At the New Jersey Manufacturing Extension Program, cardboard is typically used for packaging, but there are other innovative ways to use the material.
For the past four years, The Team Eagle Foundation’s LEDR Program has been challenging young adults to build and navigate canoes made entirely of corrugated cardboard, giving employees and NJMEP volunteers a chance to participate in an exercise that is both hands-on and requires teamwork.
The LEDR Program is a young adult mentoring effort that offers a week-long retreat, designed to give students a chance to explore career and educational opportunities. This year, the camp effort was hosted at Camp Winnebago in Rockaway for 15- to 20-year-old boys and girls the week of Aug. 12.
Students and staff mentors followed two rules to guide construction: to use only corrugated cardboard and duct tape, and to have fun.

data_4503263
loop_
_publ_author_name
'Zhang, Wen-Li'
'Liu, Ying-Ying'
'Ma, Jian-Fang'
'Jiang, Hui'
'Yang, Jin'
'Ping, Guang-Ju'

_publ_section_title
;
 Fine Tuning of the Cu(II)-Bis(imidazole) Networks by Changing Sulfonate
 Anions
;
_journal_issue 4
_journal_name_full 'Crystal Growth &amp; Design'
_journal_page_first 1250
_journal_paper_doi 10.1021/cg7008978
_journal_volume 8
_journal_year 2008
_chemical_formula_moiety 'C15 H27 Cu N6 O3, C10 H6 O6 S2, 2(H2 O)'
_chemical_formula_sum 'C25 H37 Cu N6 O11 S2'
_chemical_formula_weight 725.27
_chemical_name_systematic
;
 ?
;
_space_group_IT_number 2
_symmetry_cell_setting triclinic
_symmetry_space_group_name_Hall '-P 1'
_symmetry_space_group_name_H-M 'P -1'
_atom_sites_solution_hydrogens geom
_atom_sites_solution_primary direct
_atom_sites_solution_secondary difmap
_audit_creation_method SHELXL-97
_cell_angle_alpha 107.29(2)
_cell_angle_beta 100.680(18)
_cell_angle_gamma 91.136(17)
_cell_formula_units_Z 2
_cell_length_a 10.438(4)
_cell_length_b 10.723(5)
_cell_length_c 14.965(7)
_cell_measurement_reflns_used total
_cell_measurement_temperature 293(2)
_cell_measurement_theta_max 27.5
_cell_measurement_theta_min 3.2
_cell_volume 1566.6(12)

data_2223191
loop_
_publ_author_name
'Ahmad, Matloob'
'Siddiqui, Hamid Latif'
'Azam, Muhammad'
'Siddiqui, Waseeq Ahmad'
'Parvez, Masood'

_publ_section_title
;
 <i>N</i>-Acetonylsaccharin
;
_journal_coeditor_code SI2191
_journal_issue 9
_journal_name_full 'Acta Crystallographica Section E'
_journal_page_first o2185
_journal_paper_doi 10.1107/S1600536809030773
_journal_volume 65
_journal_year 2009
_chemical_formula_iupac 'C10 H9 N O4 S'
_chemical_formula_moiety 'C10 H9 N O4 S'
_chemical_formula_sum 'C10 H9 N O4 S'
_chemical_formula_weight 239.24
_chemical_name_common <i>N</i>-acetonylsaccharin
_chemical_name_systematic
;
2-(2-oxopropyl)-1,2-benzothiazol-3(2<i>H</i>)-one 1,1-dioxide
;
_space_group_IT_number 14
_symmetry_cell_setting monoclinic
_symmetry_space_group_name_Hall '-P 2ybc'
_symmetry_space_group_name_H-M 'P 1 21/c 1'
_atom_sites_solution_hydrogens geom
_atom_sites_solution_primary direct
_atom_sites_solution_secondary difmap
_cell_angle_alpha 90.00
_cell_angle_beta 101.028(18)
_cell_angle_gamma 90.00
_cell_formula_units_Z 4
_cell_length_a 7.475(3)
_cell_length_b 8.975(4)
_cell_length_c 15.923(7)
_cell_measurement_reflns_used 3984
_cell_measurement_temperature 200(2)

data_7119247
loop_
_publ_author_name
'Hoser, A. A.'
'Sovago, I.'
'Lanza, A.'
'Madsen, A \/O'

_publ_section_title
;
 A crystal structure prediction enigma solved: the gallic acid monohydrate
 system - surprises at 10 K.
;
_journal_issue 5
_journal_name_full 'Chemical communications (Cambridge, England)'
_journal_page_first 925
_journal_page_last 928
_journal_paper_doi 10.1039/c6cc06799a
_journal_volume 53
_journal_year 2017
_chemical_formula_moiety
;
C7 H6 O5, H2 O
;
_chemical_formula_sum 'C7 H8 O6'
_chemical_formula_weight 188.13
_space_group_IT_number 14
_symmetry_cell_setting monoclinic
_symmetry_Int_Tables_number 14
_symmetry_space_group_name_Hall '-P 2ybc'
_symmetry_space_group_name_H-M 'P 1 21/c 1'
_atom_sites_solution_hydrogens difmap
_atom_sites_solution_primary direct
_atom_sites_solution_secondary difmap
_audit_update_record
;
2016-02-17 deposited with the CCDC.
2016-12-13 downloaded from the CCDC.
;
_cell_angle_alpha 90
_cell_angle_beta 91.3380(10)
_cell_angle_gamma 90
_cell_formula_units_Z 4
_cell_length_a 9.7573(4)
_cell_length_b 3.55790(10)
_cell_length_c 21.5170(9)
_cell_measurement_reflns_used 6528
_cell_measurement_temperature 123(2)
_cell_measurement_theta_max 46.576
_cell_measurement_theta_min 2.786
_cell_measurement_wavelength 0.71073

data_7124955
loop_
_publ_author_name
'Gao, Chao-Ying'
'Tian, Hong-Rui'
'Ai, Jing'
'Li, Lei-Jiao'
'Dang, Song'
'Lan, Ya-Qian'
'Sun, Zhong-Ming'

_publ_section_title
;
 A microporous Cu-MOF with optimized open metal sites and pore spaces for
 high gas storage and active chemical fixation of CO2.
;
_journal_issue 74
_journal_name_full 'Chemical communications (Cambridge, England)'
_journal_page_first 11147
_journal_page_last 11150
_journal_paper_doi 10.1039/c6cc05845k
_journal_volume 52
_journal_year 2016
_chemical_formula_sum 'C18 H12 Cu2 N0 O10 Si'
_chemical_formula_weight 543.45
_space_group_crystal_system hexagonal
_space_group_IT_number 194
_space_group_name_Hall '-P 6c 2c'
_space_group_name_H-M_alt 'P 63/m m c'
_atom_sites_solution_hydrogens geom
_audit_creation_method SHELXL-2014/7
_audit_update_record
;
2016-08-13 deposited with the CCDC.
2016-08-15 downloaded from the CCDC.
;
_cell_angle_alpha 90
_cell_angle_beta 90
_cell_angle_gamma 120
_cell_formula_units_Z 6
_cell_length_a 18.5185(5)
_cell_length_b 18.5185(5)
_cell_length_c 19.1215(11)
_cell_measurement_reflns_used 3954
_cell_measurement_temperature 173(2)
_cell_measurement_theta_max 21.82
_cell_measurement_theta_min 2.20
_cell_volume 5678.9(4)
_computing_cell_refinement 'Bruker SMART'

The challenge was divided into three phases: design, construction and launch. The canoe building project was created to teach students the basics of the design process before they start a major research project.
“These students are driven. They’re going to go places,” NJMEP Chief Executive Officer John Kennedy, and founding director of The LEDR Program, said in a press release. “They just need some encouragement.”
“When they first start working on the project, they struggle,” Kennedy says. “They don’t know what they’re going to do. Then they see that it’s a process and that they just have to take the first step. Once they’re engaged in the process, the dominos start to fall.”
Kennedy designed the cardboard-boat race to help students think about STEM and manufacturing, in a way they could not only understand, but that might excite them and pique their imaginations.
These collaborations, NJMEP said, provide the students with valuable professional interactions and career skills, along with a real-life glimpse into a future career.